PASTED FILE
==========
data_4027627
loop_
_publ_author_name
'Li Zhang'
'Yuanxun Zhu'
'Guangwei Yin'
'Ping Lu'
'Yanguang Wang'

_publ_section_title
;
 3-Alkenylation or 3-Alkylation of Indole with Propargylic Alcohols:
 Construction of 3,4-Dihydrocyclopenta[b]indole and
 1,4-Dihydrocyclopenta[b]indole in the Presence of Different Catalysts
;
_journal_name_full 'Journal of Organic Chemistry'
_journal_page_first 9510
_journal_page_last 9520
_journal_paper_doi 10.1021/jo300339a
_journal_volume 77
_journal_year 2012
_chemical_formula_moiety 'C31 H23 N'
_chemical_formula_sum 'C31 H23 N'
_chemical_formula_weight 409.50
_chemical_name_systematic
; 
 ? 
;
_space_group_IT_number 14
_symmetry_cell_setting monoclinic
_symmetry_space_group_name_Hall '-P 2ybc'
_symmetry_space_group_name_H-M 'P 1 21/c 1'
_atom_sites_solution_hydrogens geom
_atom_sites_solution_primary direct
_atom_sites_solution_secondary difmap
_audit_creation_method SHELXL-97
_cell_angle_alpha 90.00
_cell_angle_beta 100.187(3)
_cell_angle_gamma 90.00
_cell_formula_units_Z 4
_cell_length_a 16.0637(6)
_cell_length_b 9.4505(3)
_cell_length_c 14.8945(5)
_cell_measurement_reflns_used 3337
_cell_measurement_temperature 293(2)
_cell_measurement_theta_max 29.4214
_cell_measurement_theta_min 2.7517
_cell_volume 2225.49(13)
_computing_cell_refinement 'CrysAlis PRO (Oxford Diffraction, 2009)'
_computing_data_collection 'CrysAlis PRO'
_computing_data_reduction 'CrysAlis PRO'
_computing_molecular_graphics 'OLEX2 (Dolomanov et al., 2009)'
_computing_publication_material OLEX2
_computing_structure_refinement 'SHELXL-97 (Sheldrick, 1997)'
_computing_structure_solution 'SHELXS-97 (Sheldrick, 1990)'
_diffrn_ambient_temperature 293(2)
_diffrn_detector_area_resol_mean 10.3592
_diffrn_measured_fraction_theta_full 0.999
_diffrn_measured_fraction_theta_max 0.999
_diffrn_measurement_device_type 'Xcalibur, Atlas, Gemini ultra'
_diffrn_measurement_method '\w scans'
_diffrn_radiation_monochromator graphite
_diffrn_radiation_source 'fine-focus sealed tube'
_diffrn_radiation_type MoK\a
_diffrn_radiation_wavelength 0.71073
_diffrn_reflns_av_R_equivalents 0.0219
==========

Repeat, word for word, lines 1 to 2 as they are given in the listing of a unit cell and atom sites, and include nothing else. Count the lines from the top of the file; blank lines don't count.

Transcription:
data_4027627
loop_